Here’s audio of part of the conversation. If you’ve ever had to deal with a recalcitrant rep at a giant pseudo-monopoly, it’ll leave you speechless, but not surprised. (Ryan shares more details here.)
My blood boils just listening to this, but all through it, Ryan is remarkably calm. It’s all reminiscent of a famous 2006 encounter with AOL support which was remarkably similar, except that the customer was less serenely polite than Ryan.
Anyone want to make any guesses about how often encounters like this happen? Or whether they’ll be more or less common if Comcast’s merger with Time Warner Cable goes through?
As Dan Gillmor said on Twitter…
Someone should force all members of the FCC to listen to a customer attempting to cancel Comcast: https://t.co/L5TvS3SAf4
— Dan Gillmor (@dangillmor) July 15, 2014
The password is dying. (Christopher Mims/WSJ)
And to prove it, Mims shares his own Twitter password (which is christophermims).
Bringing back Prodigy. (Benj Edwards/The Atlantic)
One man wants to breathe new life into a very defunct online service.
Should Yahoo and AOL merge? Will They? (Kara Swisher/Re/code)
Maybe! Maybe not!
Does anyone want a smartwatch? (Kevin Roose/New York)
Still the most important question about the whole category.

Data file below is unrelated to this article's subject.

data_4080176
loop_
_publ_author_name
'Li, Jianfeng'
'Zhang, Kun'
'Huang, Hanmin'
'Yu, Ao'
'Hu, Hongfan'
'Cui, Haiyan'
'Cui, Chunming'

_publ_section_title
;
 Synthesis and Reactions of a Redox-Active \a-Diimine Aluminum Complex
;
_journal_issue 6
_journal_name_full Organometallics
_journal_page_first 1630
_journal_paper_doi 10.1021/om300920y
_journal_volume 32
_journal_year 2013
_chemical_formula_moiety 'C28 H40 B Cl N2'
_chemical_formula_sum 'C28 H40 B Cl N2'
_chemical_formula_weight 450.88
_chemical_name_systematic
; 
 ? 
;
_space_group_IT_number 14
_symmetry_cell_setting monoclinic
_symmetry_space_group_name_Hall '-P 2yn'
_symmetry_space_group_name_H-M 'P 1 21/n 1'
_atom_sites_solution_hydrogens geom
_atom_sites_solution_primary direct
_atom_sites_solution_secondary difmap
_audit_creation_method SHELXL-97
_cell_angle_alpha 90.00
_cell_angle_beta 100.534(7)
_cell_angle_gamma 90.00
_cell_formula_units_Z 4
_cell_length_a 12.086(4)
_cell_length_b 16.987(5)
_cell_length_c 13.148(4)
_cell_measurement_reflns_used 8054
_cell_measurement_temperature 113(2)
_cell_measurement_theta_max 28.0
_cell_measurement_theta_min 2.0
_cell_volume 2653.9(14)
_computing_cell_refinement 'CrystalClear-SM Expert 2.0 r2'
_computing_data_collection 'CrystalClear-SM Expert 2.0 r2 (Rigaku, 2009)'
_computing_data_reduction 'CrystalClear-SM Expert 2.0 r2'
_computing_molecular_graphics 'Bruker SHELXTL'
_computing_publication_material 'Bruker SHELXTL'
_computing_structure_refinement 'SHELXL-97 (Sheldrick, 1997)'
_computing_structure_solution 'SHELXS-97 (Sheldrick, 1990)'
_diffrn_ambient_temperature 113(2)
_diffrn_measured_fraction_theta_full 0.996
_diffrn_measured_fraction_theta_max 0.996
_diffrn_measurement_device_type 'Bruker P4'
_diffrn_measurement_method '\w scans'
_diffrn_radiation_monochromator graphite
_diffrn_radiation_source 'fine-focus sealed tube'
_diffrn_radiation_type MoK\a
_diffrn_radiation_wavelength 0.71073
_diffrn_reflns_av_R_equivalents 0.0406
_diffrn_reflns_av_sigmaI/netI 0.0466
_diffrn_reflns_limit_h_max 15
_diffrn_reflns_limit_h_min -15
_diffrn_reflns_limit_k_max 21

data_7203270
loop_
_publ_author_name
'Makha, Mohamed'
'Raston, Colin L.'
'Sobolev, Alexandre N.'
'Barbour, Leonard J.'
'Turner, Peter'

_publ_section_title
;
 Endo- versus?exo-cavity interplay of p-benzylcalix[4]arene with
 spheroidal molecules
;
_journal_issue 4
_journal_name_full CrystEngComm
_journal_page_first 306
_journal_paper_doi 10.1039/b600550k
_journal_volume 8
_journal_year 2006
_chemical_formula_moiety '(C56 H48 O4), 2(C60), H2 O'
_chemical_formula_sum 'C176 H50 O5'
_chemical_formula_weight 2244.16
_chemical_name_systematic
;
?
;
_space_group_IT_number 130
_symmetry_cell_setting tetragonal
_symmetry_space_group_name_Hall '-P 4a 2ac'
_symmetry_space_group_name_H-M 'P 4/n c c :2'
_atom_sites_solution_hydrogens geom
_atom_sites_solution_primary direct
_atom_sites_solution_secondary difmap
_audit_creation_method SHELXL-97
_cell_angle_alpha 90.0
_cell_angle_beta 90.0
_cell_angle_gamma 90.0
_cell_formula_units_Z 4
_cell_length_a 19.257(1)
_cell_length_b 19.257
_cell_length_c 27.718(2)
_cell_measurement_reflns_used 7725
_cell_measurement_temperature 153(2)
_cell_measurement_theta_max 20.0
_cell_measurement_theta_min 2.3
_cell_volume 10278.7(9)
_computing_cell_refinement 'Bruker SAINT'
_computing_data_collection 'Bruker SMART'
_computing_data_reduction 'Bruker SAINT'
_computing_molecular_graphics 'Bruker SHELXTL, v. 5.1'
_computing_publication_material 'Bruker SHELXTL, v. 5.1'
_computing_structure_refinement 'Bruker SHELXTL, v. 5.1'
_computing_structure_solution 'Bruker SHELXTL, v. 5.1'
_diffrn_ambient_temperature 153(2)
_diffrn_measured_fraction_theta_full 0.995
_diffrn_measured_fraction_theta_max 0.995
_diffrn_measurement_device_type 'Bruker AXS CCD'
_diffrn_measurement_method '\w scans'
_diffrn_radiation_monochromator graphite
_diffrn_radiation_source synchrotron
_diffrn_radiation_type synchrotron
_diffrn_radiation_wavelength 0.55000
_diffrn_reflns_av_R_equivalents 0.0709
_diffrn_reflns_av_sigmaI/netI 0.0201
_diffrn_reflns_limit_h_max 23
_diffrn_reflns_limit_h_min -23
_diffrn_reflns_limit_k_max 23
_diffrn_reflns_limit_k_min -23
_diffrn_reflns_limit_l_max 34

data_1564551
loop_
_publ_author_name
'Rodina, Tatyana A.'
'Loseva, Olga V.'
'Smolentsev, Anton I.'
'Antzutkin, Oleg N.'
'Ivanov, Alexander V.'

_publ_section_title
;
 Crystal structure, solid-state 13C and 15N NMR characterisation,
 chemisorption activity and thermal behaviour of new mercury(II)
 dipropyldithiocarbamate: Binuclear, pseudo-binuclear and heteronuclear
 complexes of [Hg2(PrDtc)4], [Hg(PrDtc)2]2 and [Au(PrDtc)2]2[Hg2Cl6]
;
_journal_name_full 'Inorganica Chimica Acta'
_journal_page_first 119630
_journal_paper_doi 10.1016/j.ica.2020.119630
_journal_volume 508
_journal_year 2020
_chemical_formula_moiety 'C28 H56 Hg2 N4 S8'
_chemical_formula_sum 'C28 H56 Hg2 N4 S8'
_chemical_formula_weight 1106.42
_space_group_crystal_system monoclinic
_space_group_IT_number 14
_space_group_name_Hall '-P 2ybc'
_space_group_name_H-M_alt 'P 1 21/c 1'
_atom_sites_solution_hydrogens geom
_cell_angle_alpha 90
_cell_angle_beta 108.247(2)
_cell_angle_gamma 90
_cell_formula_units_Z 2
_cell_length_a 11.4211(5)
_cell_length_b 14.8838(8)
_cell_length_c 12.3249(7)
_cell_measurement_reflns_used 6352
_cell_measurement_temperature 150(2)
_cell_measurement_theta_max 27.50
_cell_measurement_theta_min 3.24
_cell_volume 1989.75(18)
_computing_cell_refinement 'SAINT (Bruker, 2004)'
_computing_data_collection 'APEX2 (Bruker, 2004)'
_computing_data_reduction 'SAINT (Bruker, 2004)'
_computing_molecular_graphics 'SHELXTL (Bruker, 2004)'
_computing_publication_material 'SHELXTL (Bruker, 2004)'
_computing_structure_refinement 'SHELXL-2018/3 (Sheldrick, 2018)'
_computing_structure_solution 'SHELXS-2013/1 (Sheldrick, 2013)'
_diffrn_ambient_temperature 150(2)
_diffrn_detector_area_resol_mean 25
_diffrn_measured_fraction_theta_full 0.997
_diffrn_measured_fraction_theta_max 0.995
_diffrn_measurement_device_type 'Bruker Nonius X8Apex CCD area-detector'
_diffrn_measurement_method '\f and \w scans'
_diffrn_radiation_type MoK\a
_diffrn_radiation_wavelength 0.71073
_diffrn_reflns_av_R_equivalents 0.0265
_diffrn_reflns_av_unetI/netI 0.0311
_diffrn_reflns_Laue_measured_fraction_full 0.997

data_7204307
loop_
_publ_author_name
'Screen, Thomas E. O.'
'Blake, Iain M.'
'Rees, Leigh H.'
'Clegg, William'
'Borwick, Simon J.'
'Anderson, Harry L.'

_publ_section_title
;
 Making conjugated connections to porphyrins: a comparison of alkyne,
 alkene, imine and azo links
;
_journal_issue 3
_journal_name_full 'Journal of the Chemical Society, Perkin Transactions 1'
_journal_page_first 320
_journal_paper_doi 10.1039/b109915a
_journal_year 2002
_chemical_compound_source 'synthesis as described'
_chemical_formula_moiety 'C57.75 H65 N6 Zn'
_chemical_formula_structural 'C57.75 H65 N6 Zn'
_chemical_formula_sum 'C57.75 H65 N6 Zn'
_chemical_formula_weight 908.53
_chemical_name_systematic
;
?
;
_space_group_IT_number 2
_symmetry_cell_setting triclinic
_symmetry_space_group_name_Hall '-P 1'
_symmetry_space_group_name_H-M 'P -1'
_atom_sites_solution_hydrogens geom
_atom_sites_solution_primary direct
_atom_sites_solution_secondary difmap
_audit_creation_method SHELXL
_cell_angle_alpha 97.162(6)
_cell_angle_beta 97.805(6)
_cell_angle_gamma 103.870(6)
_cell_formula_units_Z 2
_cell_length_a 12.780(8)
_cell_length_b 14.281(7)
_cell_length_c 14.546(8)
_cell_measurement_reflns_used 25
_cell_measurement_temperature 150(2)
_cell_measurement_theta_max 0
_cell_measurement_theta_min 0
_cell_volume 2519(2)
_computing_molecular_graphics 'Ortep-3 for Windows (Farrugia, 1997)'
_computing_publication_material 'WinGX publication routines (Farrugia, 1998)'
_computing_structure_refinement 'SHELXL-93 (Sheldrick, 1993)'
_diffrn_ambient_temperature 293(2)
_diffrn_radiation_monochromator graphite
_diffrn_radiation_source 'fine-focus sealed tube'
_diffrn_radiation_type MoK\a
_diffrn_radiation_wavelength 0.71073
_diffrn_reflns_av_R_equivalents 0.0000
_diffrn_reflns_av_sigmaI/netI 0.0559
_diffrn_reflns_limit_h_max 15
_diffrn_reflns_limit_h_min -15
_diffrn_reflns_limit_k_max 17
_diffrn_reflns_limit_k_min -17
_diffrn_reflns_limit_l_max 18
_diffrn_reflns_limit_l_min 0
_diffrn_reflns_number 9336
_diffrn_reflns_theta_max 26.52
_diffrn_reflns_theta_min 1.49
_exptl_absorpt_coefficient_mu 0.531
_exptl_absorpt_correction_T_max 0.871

Germany considers regulating Google like a utility. (Ingrid Lundgren/TechCrunch)
Um, fabulous idea.
Samsung figures out its smartphone future. (Brian X. Chen/NYTimes)
Squeezed by China on the low end, Apple on the high end.
Sapphire screens: both neat and impractical? (Brad Molen/Engadget)
The multiple challenges of a technology Apple is supposedly about to embrace.
First a disclaimer: I never lost my own personal faith in humanity, and therefore don’t need to have it restored. Generally speaking, it bumps along at about the same cautiously optimistic level, regardless of what I’ve recently read online.
I am, however, fascinated by the fact that so many articles published over the last couple of years have introduced themselves to prospective readers by declaring their power to restore lost faith in humanity.
Whether a site is offering up a tale about kids returning a lost iPhone or an ad for life insurance from Thailand or drawings of superheroes punching Hitler, it’s not the least bit startling when it declares that the item in question will restore your faith in humanity. Without trying very hard, I’ve collected dozens of examples at a Pinterest board, which–just to encourage people to click–I’m calling “This Pinterest Board Will Restore Your Faith in Humanity.”